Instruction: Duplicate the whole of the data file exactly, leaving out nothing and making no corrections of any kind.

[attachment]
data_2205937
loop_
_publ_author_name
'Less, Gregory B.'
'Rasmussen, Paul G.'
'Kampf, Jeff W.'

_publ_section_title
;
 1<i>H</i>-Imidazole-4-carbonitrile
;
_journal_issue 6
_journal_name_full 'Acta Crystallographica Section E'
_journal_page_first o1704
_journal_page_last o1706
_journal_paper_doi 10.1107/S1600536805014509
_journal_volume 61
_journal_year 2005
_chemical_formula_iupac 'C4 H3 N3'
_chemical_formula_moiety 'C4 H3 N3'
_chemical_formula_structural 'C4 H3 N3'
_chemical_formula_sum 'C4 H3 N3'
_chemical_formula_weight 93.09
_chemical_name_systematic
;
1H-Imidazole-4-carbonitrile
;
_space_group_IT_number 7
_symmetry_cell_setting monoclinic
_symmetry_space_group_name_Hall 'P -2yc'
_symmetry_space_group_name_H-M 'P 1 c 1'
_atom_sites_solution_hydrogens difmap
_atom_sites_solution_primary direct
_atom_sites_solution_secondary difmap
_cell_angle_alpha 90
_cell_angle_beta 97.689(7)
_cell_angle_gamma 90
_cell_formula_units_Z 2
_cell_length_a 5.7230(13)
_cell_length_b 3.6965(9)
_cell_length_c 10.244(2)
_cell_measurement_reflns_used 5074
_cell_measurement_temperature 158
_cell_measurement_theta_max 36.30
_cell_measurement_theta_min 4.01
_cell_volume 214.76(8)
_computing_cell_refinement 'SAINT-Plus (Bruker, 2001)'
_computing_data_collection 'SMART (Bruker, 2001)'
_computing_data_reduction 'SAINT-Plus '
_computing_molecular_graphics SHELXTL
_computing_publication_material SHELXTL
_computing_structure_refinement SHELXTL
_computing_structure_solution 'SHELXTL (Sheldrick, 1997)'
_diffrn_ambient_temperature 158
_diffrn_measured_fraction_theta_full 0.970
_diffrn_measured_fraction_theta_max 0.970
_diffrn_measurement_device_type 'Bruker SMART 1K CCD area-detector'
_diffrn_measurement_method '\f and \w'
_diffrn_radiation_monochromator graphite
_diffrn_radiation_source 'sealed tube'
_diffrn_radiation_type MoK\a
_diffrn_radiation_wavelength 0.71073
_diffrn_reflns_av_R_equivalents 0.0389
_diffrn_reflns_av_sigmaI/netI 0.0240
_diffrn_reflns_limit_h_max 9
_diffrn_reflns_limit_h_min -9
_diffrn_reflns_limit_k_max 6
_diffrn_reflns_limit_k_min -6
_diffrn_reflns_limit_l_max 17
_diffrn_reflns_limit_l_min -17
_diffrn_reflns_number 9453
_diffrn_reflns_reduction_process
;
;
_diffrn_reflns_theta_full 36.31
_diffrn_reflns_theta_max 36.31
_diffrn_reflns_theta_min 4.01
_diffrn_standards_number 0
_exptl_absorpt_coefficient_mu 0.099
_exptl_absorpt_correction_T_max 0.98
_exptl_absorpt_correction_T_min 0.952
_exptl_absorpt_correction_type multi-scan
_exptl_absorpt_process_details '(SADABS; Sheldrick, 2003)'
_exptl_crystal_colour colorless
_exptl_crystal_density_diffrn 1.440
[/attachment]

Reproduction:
data_2205937
loop_
_publ_author_name
'Less, Gregory B.'
'Rasmussen, Paul G.'
'Kampf, Jeff W.'

_publ_section_title
;
 1<i>H</i>-Imidazole-4-carbonitrile
;
_journal_issue 6
_journal_name_full 'Acta Crystallographica Section E'
_journal_page_first o1704
_journal_page_last o1706
_journal_paper_doi 10.1107/S1600536805014509
_journal_volume 61
_journal_year 2005
_chemical_formula_iupac 'C4 H3 N3'
_chemical_formula_moiety 'C4 H3 N3'
_chemical_formula_structural 'C4 H3 N3'
_chemical_formula_sum 'C4 H3 N3'
_chemical_formula_weight 93.09
_chemical_name_systematic
;
1H-Imidazole-4-carbonitrile
;
_space_group_IT_number 7
_symmetry_cell_setting monoclinic
_symmetry_space_group_name_Hall 'P -2yc'
_symmetry_space_group_name_H-M 'P 1 c 1'
_atom_sites_solution_hydrogens difmap
_atom_sites_solution_primary direct
_atom_sites_solution_secondary difmap
_cell_angle_alpha 90
_cell_angle_beta 97.689(7)
_cell_angle_gamma 90
_cell_formula_units_Z 2
_cell_length_a 5.7230(13)
_cell_length_b 3.6965(9)
_cell_length_c 10.244(2)
_cell_measurement_reflns_used 5074
_cell_measurement_temperature 158
_cell_measurement_theta_max 36.30
_cell_measurement_theta_min 4.01
_cell_volume 214.76(8)
_computing_cell_refinement 'SAINT-Plus (Bruker, 2001)'
_computing_data_collection 'SMART (Bruker, 2001)'
_computing_data_reduction 'SAINT-Plus '
_computing_molecular_graphics SHELXTL
_computing_publication_material SHELXTL
_computing_structure_refinement SHELXTL
_computing_structure_solution 'SHELXTL (Sheldrick, 1997)'
_diffrn_ambient_temperature 158
_diffrn_measured_fraction_theta_full 0.970
_diffrn_measured_fraction_theta_max 0.970
_diffrn_measurement_device_type 'Bruker SMART 1K CCD area-detector'
_diffrn_measurement_method '\f and \w'
_diffrn_radiation_monochromator graphite
_diffrn_radiation_source 'sealed tube'
_diffrn_radiation_type MoK\a
_diffrn_radiation_wavelength 0.71073
_diffrn_reflns_av_R_equivalents 0.0389
_diffrn_reflns_av_sigmaI/netI 0.0240
_diffrn_reflns_limit_h_max 9
_diffrn_reflns_limit_h_min -9
_diffrn_reflns_limit_k_max 6
_diffrn_reflns_limit_k_min -6
_diffrn_reflns_limit_l_max 17
_diffrn_reflns_limit_l_min -17
_diffrn_reflns_number 9453
_diffrn_reflns_reduction_process
;
;
_diffrn_reflns_theta_full 36.31
_diffrn_reflns_theta_max 36.31
_diffrn_reflns_theta_min 4.01
_diffrn_standards_number 0
_exptl_absorpt_coefficient_mu 0.099
_exptl_absorpt_correction_T_max 0.98
_exptl_absorpt_correction_T_min 0.952
_exptl_absorpt_correction_type multi-scan
_exptl_absorpt_process_details '(SADABS; Sheldrick, 2003)'
_exptl_crystal_colour colorless
_exptl_crystal_density_diffrn 1.440